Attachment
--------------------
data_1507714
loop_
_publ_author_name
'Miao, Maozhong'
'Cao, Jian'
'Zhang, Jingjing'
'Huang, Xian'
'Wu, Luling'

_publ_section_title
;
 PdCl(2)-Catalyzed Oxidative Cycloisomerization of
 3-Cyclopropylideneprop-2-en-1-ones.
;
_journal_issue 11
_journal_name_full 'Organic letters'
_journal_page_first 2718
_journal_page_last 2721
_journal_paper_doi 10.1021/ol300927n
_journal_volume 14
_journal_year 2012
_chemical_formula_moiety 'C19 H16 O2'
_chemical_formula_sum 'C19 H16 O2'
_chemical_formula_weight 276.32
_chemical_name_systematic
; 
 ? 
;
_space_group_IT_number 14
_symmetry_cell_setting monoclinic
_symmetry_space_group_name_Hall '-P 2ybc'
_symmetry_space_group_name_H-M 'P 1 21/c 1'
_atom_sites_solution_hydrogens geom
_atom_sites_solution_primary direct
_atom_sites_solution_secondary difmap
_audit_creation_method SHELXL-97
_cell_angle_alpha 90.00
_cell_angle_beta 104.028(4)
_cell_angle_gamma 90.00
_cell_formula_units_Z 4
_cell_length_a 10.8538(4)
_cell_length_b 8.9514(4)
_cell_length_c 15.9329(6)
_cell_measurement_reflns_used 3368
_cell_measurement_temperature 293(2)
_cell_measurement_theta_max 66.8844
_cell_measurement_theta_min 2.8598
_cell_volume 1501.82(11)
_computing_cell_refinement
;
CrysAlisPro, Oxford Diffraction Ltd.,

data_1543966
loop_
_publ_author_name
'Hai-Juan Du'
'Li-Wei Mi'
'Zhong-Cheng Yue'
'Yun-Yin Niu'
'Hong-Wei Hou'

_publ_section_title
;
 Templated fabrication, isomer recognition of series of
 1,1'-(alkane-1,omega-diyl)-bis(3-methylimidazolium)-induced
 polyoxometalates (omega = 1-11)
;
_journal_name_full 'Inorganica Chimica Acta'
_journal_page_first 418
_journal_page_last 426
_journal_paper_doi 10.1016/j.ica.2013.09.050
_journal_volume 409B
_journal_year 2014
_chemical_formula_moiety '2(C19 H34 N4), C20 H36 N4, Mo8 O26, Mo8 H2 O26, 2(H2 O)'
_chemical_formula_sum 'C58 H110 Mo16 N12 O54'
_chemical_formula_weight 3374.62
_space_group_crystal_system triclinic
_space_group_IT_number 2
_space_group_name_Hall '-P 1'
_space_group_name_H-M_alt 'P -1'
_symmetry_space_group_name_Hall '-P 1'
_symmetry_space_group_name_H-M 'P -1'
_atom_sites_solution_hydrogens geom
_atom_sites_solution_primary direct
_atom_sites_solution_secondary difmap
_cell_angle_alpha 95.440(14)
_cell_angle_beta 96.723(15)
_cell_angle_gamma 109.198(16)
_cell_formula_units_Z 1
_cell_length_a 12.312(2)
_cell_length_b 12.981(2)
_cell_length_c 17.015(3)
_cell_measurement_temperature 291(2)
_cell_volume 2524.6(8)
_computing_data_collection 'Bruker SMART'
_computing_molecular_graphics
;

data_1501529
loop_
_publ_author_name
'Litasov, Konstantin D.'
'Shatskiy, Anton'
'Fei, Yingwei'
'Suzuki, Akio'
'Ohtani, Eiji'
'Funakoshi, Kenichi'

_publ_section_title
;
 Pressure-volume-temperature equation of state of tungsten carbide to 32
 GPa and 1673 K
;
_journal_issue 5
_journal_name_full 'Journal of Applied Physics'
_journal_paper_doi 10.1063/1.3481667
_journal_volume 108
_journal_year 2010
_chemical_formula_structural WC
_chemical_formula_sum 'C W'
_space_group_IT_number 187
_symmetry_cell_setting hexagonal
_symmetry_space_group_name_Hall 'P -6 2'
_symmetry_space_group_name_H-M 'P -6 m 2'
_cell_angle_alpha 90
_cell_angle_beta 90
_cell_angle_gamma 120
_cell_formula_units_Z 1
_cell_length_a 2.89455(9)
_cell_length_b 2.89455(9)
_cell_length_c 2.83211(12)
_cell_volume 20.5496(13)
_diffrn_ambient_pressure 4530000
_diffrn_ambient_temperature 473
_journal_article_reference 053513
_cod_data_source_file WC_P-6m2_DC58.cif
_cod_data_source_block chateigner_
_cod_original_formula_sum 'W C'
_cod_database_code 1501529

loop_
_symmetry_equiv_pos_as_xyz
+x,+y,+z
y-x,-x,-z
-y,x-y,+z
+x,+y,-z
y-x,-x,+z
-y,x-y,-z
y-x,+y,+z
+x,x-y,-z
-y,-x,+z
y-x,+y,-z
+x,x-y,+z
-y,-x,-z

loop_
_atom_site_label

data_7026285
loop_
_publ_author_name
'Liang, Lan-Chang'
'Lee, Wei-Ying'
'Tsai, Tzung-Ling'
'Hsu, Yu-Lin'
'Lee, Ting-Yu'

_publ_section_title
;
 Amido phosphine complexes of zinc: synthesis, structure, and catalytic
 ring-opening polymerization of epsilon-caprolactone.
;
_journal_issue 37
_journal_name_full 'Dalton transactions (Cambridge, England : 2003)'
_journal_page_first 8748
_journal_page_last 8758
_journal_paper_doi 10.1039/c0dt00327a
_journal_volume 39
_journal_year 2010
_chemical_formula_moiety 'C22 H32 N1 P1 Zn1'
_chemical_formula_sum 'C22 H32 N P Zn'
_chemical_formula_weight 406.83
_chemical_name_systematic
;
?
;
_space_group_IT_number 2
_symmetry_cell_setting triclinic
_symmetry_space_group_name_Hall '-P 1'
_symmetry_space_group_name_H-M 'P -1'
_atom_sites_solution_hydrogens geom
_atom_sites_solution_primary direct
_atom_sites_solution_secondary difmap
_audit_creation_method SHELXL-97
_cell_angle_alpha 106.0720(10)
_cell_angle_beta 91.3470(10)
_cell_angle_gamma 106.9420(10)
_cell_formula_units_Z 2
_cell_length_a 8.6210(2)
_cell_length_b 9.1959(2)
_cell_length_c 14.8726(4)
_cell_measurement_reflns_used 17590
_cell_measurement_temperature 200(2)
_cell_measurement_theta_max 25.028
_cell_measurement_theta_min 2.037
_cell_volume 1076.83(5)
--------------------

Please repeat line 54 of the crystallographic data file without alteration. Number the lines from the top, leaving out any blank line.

'Hai-Juan Du'